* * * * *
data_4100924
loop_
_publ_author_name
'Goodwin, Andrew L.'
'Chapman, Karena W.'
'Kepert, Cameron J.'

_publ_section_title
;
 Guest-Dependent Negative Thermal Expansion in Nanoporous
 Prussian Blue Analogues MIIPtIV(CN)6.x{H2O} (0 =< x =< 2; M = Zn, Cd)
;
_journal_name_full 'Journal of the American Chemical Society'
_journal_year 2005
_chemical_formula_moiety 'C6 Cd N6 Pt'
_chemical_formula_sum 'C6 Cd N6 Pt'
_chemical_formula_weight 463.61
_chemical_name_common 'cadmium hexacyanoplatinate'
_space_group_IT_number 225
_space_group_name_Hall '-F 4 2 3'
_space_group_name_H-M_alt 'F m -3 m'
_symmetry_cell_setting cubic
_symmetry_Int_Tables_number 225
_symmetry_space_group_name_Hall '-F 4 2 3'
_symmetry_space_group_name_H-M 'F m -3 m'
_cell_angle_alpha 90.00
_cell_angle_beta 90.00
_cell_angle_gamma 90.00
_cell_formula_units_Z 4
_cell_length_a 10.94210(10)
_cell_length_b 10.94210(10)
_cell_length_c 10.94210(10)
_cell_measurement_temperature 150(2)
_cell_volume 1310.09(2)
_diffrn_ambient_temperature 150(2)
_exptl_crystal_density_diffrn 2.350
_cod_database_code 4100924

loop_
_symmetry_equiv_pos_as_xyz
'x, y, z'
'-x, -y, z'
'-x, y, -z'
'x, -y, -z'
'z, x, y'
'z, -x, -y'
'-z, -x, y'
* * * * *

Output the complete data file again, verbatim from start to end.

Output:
data_4100924
loop_
_publ_author_name
'Goodwin, Andrew L.'
'Chapman, Karena W.'
'Kepert, Cameron J.'

_publ_section_title
;
 Guest-Dependent Negative Thermal Expansion in Nanoporous
 Prussian Blue Analogues MIIPtIV(CN)6.x{H2O} (0 =< x =< 2; M = Zn, Cd)
;
_journal_name_full 'Journal of the American Chemical Society'
_journal_year 2005
_chemical_formula_moiety 'C6 Cd N6 Pt'
_chemical_formula_sum 'C6 Cd N6 Pt'
_chemical_formula_weight 463.61
_chemical_name_common 'cadmium hexacyanoplatinate'
_space_group_IT_number 225
_space_group_name_Hall '-F 4 2 3'
_space_group_name_H-M_alt 'F m -3 m'
_symmetry_cell_setting cubic
_symmetry_Int_Tables_number 225
_symmetry_space_group_name_Hall '-F 4 2 3'
_symmetry_space_group_name_H-M 'F m -3 m'
_cell_angle_alpha 90.00
_cell_angle_beta 90.00
_cell_angle_gamma 90.00
_cell_formula_units_Z 4
_cell_length_a 10.94210(10)
_cell_length_b 10.94210(10)
_cell_length_c 10.94210(10)
_cell_measurement_temperature 150(2)
_cell_volume 1310.09(2)
_diffrn_ambient_temperature 150(2)
_exptl_crystal_density_diffrn 2.350
_cod_database_code 4100924

loop_
_symmetry_equiv_pos_as_xyz
'x, y, z'
'-x, -y, z'
'-x, y, -z'
'x, -y, -z'
'z, x, y'
'z, -x, -y'
'-z, -x, y'